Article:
While neither Mnuchin nor Calabria gave exact numbers on how much capital Fannie and Freddie would need to raise before exiting conservatorship, Mnuchin said the amount is “more like $100 billion than $6 billion.” Each GSE is only permitted to retain a thin capital cushion of $3 billion.

And regardless of how much capital is raised, Fannie and Freddie would still be “too big to fail” under the administration’s unilateral plans for reform, said Warner. If Congress cannot pass structural GSE reform, the administration plan envisions what most refer to as a “recapitalization and release” of the mortgage giants. The Virginia senator said that scenario would preserve the structural flaws of the housing finance system.

“My concern is on your administrative proposal that what you’re really talking about on Fannie and Freddie is recap and release, which is going to keep us with a duopoly, even with higher capital standards, which is going to put us right back to where we were prior to 2008,” he said.

FHFA chief shifts stance on SIFI designation

Meanwhile, Calabria appeared to shift his stance over whether Fannie and Freddie should be designated as “systemically important financial institutions.” In a May interview, Calabria suggested that a designation would make sense, and that it would be appropriate for the Financial Stability Oversight Council to at least consider the label.

Yet a designation could complicate efforts to set Fannie and Freddie on a future path.

Under questioning from Warner, Calabria said he agrees with Mnuchin that the administration should consult with FSOC before starting to raise public capital to “make sure we understood that there was enough capital so that they did not need to be designated,” Mnuchin said.

“As a member of FSOC, while I believe that there is more than sufficient information to begin a process, I also think it’s important as a member of FSOC to never start with the presumption that any entity is necessarily systemic until you’ve actually run the process,” said Calabria.

Hope for a utility model

Although Treasury’s report pushed for a multi-guarantor model with Congress granting FHFA the power to charter competitors to Fannie and Freddie, Mnuchin said the administration would support alternative legislative plans, such as a utility model.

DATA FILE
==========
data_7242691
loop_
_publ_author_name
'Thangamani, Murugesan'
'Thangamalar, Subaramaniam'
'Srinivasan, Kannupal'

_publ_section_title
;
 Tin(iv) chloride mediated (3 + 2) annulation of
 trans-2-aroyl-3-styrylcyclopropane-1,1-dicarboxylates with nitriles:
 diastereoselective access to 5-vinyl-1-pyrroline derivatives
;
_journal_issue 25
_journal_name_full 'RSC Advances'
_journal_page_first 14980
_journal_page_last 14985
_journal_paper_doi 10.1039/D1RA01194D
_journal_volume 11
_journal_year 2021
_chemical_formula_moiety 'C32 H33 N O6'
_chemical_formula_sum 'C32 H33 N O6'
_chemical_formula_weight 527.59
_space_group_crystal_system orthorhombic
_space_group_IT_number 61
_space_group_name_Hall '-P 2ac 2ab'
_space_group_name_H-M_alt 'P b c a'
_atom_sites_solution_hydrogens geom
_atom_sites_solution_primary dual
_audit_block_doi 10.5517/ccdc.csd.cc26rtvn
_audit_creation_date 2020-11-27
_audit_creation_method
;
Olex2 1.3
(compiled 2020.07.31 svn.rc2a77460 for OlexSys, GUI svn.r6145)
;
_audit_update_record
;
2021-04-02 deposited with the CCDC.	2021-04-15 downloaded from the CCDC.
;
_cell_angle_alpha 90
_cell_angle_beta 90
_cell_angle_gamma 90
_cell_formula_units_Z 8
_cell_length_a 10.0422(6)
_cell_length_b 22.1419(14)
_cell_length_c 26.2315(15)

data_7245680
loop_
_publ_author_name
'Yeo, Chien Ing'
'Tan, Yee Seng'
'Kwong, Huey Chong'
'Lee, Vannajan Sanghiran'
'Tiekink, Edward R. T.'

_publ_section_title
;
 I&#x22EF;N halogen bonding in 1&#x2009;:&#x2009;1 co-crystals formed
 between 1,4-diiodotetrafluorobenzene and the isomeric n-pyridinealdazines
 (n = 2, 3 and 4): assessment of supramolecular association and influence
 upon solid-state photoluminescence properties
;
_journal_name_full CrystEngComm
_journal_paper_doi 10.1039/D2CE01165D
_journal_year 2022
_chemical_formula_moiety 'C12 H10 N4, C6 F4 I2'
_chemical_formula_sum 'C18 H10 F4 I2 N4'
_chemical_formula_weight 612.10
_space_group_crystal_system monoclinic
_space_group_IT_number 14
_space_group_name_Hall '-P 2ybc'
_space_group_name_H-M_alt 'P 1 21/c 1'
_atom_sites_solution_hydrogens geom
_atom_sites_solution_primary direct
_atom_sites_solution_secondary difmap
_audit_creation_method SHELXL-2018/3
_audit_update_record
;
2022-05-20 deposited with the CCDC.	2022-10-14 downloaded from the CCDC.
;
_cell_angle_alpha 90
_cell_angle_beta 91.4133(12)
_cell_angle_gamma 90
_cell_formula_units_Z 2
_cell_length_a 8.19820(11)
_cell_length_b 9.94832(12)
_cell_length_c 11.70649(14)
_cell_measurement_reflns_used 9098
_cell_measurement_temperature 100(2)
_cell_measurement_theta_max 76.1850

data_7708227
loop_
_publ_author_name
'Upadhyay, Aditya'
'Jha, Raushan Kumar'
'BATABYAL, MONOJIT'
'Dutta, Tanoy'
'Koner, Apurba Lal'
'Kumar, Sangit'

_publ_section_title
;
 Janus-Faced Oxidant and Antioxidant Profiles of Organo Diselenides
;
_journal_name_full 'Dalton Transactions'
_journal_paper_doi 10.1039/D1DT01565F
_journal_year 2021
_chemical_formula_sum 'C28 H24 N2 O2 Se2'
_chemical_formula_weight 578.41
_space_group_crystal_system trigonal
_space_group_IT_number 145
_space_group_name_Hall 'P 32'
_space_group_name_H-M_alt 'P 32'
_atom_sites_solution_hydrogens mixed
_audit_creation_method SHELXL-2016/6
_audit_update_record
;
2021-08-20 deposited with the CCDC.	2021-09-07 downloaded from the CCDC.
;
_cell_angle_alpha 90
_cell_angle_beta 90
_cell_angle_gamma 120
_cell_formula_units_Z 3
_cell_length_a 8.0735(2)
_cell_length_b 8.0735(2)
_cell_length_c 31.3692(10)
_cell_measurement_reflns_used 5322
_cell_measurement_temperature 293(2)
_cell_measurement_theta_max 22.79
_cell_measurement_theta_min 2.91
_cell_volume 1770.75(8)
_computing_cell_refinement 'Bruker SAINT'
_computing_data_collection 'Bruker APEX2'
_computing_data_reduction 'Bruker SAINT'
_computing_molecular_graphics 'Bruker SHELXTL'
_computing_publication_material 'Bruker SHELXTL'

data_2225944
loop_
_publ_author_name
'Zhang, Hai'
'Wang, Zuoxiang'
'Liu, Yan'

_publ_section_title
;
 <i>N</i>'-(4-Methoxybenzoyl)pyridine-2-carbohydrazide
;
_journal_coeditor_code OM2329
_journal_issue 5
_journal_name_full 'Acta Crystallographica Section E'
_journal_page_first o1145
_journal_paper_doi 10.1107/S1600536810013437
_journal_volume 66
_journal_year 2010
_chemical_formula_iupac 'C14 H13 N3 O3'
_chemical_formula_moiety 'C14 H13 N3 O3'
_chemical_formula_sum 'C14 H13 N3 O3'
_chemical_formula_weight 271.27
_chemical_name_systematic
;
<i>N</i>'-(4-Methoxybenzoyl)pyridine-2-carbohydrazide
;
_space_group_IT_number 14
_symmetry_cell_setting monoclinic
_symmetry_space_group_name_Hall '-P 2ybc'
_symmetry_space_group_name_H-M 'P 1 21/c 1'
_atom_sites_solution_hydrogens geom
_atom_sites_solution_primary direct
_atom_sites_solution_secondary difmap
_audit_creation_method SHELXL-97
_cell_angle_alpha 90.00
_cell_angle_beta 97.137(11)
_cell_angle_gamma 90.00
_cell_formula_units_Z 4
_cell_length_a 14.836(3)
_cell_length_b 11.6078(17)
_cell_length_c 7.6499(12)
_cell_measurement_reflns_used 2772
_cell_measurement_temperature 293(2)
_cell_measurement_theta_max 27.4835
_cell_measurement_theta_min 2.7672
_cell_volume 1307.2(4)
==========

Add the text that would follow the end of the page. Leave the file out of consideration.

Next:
“We support working with this committee on what you consider to be a utility model, and again, I would just say there are plenty of utilities where the pricing of the utility is regulated and we do think FHFA should maintain regulation and oversight of the pricing of the guarantee,” he said.

Brown, who has made known his support for a utility model, seemed particularly encouraged by this comment.

“I look forward to working with you on this and really figuring out how we can flesh out details,” he said at the conclusion of the hearing. “I will ask the staff of both of [Mnuchin and Calabria] to provide technical assistance on a utility model with a regulated rate of return.”

Crapo: administration should move forward ‘with incremental steps’

While Crapo did not give any indication as to whether the committee would examine a bill to implement the legislative suggestions in the report, he did push the administration to make headway on its own reforms, regardless of what his committee does.

“Ultimately, only Congress has the tools necessary to provide holistic, comprehensive reform to our system that will be durable through any market cycle,” said Crapo in his opening statement. “However, it is important for the Administration to begin moving forward with incremental steps that move the system in the right direction.”

Despite vowing to plow ahead on administrative reform, Calabria, Mnuchin and Carson all made clear that they hoped Congress would take the lead with legislation.

“Anything that we do is going to be questioned as biased, so yes, working with Congress is the best way to do it,” said Carson.

However, the reality of a divided Congress with a full legislative agenda wasn’t lost on the panel’s members. As Sen. John Kennedy, R-La., put it, passing a bill in the Senate would “kind of be like slamming a revolving door.”

“I think we ought to flesh it out, but if we’re not, let’s just admit that Congress is just going to sit on its ice cold lazy butt and do nothing,” Kennedy said, speaking to Calabria. “You need to get started trying to fix this car wreck, Mr. Director.”